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What Is a Stereo Amplifier?

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  • Written By: Keith Koons
  • Edited By: Lauren Fritsky
  • Last Modified Date: 27 November 2014
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A stereo amplifier is a device that increases an audio signal so that it can be heard through a speaker. While this would seem like a basic function of any audio equipment, the power required to produce a series of sounds hardly takes any energy at all. Without an amplifier, the music from a radio may sound like a distant whisper that many humans would not be able to hear at all. To generate that sound through a speaker, a much greater source of power is required, and that sudden surge of power is likely to distort the acoustics that are produced. A stereo amplifier increases both the power generated towards the output and the quality of the sound being replicated at the same time, allowing consumers to comfortably hear music or any recorded audio through speakers.

The logistics behind a stereo amplifier are actually quite a bit more complex than the standard definition implies, because a number of things must happen at a precise time in order for the sound output to be sufficient. Since many amplifiers work off of an electrical power supply, which is an alternating current, the energy flowing into the device needs to be transformed into a direct current. While the transition would not be important within many electronic devices, a stereo amplifier requires an uninterrupted source of power in order to effectively power a speaker.

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It is interesting to note that the faint whisper of sound coming from a record player or compact disk (CD) is not the actual sound that is heard by the listener. The stereo amplifier actually takes that incoming sound and converts it into a different format that is compatible with the power required by the speakers. Without this conversion, the noise provided by the speaker would be filled with static and other types of interference. That is why complex sound systems that implement large speakers require a powerful amplifier; without it, the quality would be compromised.

Stereo amplifiers are used within hundreds of common audio devices ranging from televisions and home theaters to CD and Move Picture Experts Group, Audio Layer 3 (MP3) players. Although the sound capacity and audio translation may vary greatly between these models, each of them would be worthless without a stereo amplifier. For example, many consumers will upgrade headphones for portable devices in hopes of achieving a richer audio experience, but it is often a weak stereo amplifier that is responsible for the poor quality.

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MrMoody
Post 3

@allenJo - One thing that I look for in a mini stereo amplifier is simplicity of design and yet powerful signal boosting strength. The fact is that I’m not a sound engineer.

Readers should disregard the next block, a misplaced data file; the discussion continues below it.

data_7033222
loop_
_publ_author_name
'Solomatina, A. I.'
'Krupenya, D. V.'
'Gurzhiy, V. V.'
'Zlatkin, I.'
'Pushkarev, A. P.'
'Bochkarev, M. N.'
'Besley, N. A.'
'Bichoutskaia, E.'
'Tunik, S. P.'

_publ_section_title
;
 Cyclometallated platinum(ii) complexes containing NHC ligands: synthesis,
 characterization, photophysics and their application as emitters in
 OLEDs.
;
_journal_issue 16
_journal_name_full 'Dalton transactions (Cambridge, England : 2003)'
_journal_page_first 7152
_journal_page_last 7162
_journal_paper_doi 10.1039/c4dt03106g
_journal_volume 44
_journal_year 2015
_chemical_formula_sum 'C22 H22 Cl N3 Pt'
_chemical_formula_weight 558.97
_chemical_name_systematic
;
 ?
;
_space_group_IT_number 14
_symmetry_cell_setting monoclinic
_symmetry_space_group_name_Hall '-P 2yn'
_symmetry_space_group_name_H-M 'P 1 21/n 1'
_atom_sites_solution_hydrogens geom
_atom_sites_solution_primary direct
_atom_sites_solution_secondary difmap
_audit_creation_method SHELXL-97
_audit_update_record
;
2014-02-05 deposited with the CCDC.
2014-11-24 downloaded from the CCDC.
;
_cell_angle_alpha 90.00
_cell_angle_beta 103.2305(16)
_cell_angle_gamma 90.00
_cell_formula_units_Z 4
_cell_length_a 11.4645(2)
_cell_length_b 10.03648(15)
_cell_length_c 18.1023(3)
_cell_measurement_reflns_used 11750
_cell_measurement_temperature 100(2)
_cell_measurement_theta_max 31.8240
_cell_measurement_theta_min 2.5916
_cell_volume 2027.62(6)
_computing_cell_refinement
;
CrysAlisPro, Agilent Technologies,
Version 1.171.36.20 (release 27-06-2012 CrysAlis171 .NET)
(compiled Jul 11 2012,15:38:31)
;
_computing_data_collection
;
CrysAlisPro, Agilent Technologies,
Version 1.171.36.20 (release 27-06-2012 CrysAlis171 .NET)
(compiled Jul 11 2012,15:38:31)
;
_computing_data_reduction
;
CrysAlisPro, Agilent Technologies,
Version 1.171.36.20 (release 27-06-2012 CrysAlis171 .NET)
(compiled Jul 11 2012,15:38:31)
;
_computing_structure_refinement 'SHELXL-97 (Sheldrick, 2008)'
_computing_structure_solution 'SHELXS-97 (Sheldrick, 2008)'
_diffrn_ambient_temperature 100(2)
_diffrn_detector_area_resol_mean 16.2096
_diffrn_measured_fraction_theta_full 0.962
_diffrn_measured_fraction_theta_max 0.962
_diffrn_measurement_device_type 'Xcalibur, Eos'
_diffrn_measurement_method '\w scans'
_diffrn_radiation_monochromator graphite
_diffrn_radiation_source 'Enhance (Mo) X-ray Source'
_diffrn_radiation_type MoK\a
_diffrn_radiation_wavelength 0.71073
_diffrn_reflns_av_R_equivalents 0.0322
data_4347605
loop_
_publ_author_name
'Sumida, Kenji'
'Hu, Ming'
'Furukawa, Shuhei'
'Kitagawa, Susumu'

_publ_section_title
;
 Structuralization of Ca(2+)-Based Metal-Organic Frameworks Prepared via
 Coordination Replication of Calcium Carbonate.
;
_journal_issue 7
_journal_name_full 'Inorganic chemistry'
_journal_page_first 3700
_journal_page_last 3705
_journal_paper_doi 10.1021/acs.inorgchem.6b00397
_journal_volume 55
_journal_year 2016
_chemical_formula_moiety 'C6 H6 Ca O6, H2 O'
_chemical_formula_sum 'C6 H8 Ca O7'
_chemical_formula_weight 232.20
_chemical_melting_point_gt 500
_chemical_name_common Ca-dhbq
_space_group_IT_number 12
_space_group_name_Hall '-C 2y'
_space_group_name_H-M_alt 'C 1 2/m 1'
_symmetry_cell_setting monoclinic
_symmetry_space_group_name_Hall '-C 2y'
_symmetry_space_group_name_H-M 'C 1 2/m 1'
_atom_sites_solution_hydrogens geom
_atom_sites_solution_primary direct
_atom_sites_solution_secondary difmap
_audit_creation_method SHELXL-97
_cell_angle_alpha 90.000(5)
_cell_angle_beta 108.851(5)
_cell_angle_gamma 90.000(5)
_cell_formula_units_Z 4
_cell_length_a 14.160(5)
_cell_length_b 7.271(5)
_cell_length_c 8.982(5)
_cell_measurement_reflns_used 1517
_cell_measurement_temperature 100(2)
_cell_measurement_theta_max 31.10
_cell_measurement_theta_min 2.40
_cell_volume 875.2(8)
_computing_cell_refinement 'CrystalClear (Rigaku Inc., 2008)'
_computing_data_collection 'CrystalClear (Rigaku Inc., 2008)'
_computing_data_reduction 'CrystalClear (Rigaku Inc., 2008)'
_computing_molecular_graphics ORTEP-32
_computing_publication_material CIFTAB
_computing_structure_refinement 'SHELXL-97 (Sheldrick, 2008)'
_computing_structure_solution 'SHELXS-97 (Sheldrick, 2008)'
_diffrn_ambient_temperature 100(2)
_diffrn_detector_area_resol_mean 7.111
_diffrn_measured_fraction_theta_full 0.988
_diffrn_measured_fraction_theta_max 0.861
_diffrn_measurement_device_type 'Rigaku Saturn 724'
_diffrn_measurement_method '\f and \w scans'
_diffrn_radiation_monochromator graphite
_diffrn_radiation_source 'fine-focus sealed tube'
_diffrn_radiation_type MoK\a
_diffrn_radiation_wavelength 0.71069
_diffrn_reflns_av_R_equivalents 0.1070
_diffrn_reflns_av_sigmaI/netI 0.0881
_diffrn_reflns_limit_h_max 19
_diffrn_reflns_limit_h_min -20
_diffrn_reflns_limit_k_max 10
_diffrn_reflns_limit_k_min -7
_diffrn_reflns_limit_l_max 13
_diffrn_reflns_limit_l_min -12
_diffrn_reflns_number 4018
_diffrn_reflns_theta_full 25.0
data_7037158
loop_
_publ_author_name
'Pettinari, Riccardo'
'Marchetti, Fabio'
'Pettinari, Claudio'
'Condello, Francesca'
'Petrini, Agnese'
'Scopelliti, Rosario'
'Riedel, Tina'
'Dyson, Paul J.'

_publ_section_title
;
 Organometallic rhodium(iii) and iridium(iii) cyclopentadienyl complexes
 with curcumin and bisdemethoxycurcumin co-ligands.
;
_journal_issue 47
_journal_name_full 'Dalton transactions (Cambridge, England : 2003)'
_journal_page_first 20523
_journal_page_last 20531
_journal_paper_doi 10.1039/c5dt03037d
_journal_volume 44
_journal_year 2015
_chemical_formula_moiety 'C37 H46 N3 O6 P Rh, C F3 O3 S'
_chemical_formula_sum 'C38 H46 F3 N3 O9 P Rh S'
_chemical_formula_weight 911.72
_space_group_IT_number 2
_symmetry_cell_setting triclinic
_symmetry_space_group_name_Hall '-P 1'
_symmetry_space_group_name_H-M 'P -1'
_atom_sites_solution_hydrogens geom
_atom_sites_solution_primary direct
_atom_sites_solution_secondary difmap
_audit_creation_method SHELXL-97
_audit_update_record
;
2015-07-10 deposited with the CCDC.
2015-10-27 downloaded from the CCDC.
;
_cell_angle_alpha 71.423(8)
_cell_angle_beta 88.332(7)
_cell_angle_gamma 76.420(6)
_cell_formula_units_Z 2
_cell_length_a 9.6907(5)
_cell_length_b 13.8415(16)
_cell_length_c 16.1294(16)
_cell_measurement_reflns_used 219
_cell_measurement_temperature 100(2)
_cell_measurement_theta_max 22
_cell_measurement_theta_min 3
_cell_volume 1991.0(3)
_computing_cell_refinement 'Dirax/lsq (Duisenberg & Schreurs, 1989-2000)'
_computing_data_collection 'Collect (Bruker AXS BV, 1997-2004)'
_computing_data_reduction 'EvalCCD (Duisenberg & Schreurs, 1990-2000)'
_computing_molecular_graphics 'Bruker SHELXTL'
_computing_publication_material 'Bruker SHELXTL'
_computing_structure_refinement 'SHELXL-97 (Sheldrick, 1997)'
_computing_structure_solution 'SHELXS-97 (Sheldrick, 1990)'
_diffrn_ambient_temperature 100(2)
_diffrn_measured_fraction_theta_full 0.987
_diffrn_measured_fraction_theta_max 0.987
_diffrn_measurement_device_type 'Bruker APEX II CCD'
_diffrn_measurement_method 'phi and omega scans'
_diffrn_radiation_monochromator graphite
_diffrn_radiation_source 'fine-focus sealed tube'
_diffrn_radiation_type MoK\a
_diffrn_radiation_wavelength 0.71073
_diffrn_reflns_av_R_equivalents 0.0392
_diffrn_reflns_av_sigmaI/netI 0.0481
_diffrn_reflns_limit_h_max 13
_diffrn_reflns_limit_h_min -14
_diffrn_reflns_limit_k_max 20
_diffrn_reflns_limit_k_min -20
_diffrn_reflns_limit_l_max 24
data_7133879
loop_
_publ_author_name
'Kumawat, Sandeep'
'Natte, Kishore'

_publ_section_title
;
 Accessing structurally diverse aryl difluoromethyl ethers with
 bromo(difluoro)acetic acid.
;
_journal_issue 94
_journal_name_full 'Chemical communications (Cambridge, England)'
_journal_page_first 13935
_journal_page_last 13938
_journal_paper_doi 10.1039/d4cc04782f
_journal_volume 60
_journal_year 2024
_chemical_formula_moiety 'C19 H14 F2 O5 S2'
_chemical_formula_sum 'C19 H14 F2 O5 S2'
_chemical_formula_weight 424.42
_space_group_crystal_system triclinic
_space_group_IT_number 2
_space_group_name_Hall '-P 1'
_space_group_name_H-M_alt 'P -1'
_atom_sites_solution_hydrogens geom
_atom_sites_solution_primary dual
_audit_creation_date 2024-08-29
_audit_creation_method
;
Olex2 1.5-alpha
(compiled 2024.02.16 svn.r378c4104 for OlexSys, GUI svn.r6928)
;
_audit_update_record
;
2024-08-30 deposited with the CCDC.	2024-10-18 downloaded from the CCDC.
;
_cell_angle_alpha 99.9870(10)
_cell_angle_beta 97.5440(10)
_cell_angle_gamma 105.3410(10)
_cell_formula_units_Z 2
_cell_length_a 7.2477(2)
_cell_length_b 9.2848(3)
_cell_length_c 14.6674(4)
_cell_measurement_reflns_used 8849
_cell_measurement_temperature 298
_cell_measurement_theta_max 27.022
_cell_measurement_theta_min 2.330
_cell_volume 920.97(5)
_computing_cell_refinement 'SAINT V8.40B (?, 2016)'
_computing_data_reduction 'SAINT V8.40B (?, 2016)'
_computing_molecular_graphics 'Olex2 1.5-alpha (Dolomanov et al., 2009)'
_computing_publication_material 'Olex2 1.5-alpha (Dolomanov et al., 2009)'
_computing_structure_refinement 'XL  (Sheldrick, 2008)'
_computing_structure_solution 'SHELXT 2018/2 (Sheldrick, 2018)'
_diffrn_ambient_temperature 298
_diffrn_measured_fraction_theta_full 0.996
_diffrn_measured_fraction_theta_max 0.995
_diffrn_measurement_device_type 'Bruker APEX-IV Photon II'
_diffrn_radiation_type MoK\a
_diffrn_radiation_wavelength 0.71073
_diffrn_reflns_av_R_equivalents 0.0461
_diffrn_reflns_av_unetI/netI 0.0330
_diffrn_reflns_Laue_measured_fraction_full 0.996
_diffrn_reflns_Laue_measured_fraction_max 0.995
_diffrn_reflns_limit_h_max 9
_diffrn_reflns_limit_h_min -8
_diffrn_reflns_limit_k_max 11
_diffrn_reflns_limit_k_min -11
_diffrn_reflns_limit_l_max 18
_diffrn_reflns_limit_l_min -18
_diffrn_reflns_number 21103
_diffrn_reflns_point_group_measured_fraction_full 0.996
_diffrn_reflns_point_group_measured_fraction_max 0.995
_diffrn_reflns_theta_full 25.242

I don’t have the time to mess with a whole bunch of sliders and knobs to tweak a system and get just the kind of sound that I need. I’ve found some easy to use amplifiers however that even I can understand and yet deliver professional quality results.

You can often find these systems by reading online stereo amplifier reviews. You can find budget models that will deliver good performance over the long haul.

allenJo
Post 2

@everetra - One of the first radio signals I ever heard as a youngster had no amplification at all. I can vouch for what the article says; the sounds were faint whispers.

No, I am not referring to simple pocket radios. That sound quality is not bad actually. I am referring to a crystal radio set. It came with my first electronics set.

A crystal radio requires no electrical power at all. It uses crystal to tune into the radio signals in the air. You can hear the stations, but they are ever so faint. Still, it’s fun that you can do this without the need for electricity. But it does show you how important a power amp is in your audio system.

everetra
Post 1

I am amazed at how a good audio amplifier can dramatically increase the power and output of an audio signal. This is not only true for stereo systems but even portable units as the article points out.

For years I owned an mp3 player that I used to listen to through little ear phones. One day I bought this device that claimed to broadcast “stereo surround sound” out from my mp3 player.

Honestly I was a little skeptical at first but decided to give it a try. That little unit is amazing! I honestly can’t tell the difference between the sound quality from that mini boom box adapter for my mp3 player and the sound coming from a full fledged stereo.

Okay, maybe the floor doesn’t shake like with a big home theater system, but other than that the sound is the same in my opinion.

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